Last Saturday was a doozy. It was tiring day more emotionally than physically.
We had our initial Occupational Therapy Evaluation last Saturday with Teacher Richard at Alres. After two sessions where Teacher Richard observed and played with Noah and after I’ve submitted a questionnaire of I guess was like 20 pages, Teacher Richard created a profile of Noah’s strengths and challenges.
It’s one thing to know and accept that Noah has delays and will have challenges. It’s one thing to see them in paper, all measured in charts with check marks and sad faces.
I held my breath and listened to Teacher Richard. My head was spinning and my heart was racing.
We were in one of the center’s cubicles and I would stand up once in a while to look for Noah who was on the play mat drinking milk and resting.
The good news is that Noah’s social and cognitive skills are all “typical”. Funny how in the world of special needs that this is what we strive for. To be typical, to be normal, to be just ok.
His challenges lay in his sensory processing, which includes auditory. So we need to have his hearing checked again (he is due anyway) because Noah doesn’t answer to his name consistently. He may also have challenges with his sensory processing, which means his reaction to environmental stimuli is either at the low end of the register or the high end. It’s either he needs intense stimulation for him to respond, such as shouting his name to get his attention but you only need to touch him lightly so he’d turn to you. He’s very ticklish and we need to regulate that too. This calls for massages 3x a day and brushing his limbs with a surgical brush so he’d be desensitized.
One other thing, he still hasn’t developed an anxiety around strangers. In other words, hind sya nangingilala although he responds to people he knows by smiling and babbling but if he gets picked up by a stranger, he will just stare but not cry. I’ve always thought about this and figured that Noah’s around so many people all the time that’s why he doesn’t cry around new people. Well I figured wrong.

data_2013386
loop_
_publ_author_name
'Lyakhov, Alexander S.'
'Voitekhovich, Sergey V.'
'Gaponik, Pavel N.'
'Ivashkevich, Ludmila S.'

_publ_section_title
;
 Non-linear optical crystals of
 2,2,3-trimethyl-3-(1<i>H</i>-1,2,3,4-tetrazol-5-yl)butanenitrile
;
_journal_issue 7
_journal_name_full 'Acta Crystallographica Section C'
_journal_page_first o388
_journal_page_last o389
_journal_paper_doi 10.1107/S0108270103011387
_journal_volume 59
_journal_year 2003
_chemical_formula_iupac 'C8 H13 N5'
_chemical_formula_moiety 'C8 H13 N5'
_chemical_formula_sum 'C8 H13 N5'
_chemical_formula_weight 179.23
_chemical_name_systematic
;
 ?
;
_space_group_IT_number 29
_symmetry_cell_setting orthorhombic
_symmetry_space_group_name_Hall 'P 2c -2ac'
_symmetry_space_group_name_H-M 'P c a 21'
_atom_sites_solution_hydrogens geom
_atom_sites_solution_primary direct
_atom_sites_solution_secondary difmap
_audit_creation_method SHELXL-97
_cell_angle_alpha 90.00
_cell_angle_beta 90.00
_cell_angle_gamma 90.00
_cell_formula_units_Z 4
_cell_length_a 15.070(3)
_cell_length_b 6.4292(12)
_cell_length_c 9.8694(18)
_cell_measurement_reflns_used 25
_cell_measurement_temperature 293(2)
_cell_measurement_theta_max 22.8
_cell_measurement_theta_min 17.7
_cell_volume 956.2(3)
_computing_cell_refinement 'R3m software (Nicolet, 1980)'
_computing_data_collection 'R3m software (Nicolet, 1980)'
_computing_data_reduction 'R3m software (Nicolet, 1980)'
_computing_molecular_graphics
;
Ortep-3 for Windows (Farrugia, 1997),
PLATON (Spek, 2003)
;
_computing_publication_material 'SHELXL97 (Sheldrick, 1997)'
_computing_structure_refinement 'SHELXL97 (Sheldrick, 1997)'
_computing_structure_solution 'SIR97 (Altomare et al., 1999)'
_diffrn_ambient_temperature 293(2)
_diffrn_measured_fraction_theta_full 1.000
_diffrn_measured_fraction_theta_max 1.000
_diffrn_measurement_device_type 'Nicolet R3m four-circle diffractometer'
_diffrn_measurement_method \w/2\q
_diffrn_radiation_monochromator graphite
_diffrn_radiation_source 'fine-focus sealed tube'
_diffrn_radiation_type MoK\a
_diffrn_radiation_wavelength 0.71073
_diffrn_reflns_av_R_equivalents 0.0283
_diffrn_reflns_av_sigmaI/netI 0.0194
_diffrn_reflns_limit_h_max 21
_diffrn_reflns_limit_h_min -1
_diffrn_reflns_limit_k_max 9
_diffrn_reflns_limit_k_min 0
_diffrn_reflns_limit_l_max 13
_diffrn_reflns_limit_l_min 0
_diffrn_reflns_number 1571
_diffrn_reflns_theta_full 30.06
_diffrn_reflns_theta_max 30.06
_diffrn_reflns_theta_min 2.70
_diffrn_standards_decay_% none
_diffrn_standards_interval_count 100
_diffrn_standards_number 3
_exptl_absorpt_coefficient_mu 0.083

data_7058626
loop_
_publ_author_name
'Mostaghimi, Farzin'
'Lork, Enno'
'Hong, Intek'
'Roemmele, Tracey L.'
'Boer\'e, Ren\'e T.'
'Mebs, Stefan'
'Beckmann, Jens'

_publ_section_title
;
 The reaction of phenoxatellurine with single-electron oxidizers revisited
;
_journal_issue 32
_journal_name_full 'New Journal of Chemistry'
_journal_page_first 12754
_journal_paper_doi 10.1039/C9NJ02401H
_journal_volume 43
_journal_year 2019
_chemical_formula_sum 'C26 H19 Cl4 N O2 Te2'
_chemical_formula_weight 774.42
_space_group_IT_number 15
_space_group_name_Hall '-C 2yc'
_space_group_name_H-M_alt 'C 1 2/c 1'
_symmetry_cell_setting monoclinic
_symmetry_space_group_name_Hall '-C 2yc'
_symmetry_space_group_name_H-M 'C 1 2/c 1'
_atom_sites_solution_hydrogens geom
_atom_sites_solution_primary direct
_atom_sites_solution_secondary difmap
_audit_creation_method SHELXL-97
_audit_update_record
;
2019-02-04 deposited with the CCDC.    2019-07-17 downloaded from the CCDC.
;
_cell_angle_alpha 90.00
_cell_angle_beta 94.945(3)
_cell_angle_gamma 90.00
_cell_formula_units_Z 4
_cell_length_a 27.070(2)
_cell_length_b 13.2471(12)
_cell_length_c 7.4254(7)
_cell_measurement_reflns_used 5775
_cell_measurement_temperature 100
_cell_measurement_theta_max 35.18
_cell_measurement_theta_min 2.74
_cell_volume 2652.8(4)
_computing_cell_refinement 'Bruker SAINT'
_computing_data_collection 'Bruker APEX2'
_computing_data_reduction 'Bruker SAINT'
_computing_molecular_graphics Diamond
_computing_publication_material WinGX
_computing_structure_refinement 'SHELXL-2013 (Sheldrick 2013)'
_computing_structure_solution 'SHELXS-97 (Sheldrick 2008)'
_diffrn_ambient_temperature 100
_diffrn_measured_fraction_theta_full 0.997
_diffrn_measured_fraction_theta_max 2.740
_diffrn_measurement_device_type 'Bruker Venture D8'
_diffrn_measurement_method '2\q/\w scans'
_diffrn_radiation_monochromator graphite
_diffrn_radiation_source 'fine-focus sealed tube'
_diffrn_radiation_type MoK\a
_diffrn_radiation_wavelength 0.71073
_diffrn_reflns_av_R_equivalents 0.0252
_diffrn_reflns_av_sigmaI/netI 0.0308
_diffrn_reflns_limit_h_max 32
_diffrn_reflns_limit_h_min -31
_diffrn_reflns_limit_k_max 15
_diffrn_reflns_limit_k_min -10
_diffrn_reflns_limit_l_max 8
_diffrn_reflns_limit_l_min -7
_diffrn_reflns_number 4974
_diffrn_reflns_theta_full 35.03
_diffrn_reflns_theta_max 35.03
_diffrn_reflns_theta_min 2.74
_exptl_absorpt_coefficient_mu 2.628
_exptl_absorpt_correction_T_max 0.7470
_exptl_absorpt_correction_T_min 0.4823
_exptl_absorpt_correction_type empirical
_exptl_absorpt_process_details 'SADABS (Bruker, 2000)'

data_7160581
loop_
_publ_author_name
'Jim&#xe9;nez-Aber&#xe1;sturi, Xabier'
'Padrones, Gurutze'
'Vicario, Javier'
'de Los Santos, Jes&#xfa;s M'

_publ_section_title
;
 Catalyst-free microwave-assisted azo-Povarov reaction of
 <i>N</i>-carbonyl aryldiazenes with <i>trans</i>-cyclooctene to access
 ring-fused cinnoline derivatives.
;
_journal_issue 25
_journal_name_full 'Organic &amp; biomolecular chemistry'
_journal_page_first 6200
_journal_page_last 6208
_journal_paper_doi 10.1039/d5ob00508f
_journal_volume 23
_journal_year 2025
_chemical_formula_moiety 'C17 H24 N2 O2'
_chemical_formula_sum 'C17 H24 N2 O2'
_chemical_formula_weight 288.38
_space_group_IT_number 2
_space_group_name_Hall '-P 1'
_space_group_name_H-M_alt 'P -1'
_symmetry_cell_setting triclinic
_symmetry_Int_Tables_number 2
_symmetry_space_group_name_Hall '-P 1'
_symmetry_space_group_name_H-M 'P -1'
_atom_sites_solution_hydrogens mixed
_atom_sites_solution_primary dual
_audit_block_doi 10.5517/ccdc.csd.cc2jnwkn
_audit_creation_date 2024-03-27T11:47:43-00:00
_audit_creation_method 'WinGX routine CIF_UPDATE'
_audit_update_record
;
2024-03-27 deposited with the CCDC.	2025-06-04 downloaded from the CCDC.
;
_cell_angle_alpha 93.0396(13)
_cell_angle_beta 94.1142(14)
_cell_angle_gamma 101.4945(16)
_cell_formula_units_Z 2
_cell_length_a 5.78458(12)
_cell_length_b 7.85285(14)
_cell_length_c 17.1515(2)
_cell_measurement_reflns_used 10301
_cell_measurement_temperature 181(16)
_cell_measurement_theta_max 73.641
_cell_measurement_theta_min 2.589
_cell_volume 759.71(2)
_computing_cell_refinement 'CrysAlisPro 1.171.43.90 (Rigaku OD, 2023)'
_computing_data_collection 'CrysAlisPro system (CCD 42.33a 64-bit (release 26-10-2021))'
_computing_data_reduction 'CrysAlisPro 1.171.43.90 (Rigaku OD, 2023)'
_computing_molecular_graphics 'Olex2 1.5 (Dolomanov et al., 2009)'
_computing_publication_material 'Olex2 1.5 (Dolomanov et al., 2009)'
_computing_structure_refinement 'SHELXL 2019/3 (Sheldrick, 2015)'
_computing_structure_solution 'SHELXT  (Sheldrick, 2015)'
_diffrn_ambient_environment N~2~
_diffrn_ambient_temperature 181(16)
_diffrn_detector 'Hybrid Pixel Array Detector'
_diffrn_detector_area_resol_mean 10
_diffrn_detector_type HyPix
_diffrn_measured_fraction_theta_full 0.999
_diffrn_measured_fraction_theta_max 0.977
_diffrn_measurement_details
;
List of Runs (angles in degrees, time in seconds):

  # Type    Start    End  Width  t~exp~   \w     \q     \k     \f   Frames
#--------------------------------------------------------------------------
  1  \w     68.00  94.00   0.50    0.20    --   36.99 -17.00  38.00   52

The goal now is for Noah to catch up to milestones that he has missed. We’ll be working on things that he should be doing when he’s 1.5 years old. One other thing that we have to work with is Noah’s small hands. He has short fingers and a flat palm which would make grasping, grabbing and pinching extra hard.
He was recommended to get OT 2x a week. I wanted to cry after the meeting. My heart was so heavy. I asked Dan in the car if he was worried and he said that he wasn’t and he knew I was. I asked him again at home how he felt and he told me that I needed to steel my resolve because we would have so many more similar sessions in the future.
Noah’s prematurity already means delays but adding the extra chromosome to the picture means well it only means that we have to work harder.
I know that what the report does not measure is who my son is. So just as I have decided before ,our lives will not be determined by what Noah can’t do but what he can do now. We will push Noah to be the best that he can be and provide him with opportunities for him to grow and learn. And for every step forward he makes we will rejoice and celebrate.
I gave myself a good cry, wiped my tears and then set off to play with Noah and David in their playroom.
I looked at Noah and see how far this boy had come. He started PT when he was just 5 days old. I brought him to Alres as a teeny tiny baby bundled in his linen swaddle. Now, he’s crawling and sitting up all by himself. This is just another stumbling block that we have to get over with. I took one look at the report again and found a way to be thankful that the checklist is there for now we know, as a family, the path that lay ahead of us.
Am I worried? Yes.
Am I anxious? Of course.
Am I hopeful? Why shouldn’t I be?
But first I breathe.